Skip to main content

Thank you for visiting nature.com. You are using a browser version with limited support for CSS. To obtain the best experience, we recommend you use a more up to date browser (or turn off compatibility mode in Internet Explorer). In the meantime, to ensure continued support, we are displaying the site without styles and JavaScript.

Melatonin for Treatment-Seeking Alcohol Use Disorder patients with sleeping problems: A randomized clinical pilot trial

Abstract

A high percentage of subjects diagnosed with alcohol use disorder (AUD) suffer from sleeping difficulties. Lack of sleep could lead AUD patients to relapse or, sometimes, to suicide. Most of the currently prescribed medications to treat this complex problem retain a high risk of side effects and/or dependence. Therefore, the aim of the current clinical trial is to investigate the possibility of the use of a safer treatment, such as the natural health product melatonin, to treat alcohol-related sleeping problems. Sixty treatment-seeking AUD subjects were assigned to melatonin (5 mg) or placebo for 4 weeks of treatment. Change in sleeping quality which is the primary outcome of the study was assessed using the Pittsburgh sleep quality index (PSQI) scale. Linear mixed models were used to statistically analyze the difference in scores before and after 4 weeks of treatment. There was a reduction in the global PSQI score in both groups with no significant drug effect between groups. In conclusion, the use of melatonin (5 mg)/day didn’t differ from placebo in decreasing sleeping problems in a sample of AUD subjects after 4 weeks of treatment. However, higher doses are worth exploring in future research.

Introduction

Over 70% of subjects diagnosed with alcohol use disorder (AUD) suffer from alcohol- induced sleep problems and some studies suggest that the percentage could reach up to 91%1,2. According to The Diagnostic and Statistical Manual of Mental Disorders 5th edition (DSM-5) disturbed sleep, or Sleep-Wake disorder, is further subdivided to insomnia, hyper- somnolence, circadian rhythm sleep-wake disorder, restless legs syndrome, narcolepsy, breathing-related sleep disorder, rapid eye movement (REM) disorder, non–rapid eye movement (NREM) sleep arousal disorders, nightmare disorder, and substance or medication-induced sleep disorder2,3.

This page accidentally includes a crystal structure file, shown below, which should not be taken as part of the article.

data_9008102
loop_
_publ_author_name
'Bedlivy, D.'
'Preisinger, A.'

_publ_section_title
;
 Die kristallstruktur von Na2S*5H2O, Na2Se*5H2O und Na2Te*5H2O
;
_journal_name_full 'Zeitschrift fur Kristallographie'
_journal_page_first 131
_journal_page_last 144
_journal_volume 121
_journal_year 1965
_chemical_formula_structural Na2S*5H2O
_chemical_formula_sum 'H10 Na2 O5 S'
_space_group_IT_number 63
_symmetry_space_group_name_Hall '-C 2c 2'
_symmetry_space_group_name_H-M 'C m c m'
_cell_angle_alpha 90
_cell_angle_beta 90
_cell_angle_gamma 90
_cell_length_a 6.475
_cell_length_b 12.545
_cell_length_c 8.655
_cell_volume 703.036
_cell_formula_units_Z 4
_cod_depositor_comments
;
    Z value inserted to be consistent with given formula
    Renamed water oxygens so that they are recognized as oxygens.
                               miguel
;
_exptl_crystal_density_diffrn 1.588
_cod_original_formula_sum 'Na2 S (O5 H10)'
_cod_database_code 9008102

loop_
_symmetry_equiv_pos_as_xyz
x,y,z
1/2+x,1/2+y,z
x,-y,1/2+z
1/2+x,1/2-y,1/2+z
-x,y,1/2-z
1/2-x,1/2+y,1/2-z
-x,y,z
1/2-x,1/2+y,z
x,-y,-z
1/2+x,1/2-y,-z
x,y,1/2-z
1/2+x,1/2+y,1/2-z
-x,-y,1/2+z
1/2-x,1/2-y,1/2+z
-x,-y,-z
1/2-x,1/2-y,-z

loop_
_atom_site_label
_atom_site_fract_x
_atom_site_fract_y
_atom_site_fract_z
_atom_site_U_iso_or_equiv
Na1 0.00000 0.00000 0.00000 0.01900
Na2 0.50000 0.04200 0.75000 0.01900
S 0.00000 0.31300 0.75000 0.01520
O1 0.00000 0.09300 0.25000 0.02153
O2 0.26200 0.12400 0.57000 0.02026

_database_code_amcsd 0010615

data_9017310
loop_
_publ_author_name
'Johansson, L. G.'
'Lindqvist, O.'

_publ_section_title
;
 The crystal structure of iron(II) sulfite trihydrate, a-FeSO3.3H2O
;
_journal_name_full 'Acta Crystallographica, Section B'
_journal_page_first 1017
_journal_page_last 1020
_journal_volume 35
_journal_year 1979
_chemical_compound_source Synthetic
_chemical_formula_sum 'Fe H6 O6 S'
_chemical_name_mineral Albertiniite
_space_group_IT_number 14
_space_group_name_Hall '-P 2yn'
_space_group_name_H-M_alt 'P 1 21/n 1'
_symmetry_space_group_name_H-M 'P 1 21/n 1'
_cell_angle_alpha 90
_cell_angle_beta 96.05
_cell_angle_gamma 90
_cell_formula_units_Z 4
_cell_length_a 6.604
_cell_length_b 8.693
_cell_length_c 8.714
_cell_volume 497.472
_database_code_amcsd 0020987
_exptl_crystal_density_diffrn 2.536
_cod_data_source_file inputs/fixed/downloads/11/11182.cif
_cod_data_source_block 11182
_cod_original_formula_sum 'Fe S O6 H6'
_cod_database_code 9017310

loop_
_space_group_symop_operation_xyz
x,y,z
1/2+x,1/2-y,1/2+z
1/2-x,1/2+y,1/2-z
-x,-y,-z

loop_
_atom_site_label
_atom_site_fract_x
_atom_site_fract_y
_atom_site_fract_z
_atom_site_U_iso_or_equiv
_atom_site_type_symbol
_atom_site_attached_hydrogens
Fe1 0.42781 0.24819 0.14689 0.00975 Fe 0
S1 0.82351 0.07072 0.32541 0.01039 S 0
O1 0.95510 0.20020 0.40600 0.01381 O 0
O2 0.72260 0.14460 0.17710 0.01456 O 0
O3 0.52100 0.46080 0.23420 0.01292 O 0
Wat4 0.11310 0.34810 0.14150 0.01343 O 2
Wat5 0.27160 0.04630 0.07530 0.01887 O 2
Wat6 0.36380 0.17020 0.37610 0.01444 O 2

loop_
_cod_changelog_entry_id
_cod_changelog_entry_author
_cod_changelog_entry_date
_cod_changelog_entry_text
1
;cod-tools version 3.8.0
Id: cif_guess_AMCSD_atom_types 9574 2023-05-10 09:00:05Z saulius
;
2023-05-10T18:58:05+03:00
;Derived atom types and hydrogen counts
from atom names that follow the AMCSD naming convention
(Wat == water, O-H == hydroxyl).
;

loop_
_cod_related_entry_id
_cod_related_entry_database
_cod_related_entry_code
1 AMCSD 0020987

The reasons explaining why AUD subjects would suffer from sleeping problems could be multifactorial: a genetic component, comorbid or preexisting depression or a general disturbance in the physiological wake-sleep circadian rhythm could all play a role4. Studies show that AUD subjects sleeping problems are present in all drinking stages i.e. active use, early and prolonged abstinence, and even during withdrawal5,6. Chronic alcohol use causes a decrease in the inhibitory response of GABA-A receptors accompanied by an increase in the excitatory activity of glutamate receptors7. Further, when alcohol effects wear off, AUD subjects experience an increase in sleep latency, or the time taken to fall asleep, with a decrease in total sleep duration, (circadian rhythm sleep-wake disorder); this may represent a mechanism by which tolerance to the hypnotic effects of alcohol could be explained8.

Polysomnography (PSG) studies examining sleep patterns in AUD found a persistent increase in light sleep or stage 1, a decrease in slow wave or deep sleep, an increase in vivid dreaming, and a disruption in REM sleep that could last for several months after sobriety9,10,11. Between 5 to 9 months of continuous abstinence is needed to normalize the time to fall asleep and sleep efficiency12,13, and more than a year is needed to restore normal sleep duration12. Disturbed sleep represents a special concern for AUD patients as it can lead to depression, cardiovascular complications, low quality of life, relapse, vehicle accidents and suicidal ideation4,5,14,15,16,17. Treated AUD subjects tend to relapse to alcohol to maintain a good sleep as a self-medication mechanism18. Therefore, no matter how successful AUD treatments are, the persistence of disturbed sleep represents a huge barrier to successful long term abstinence19.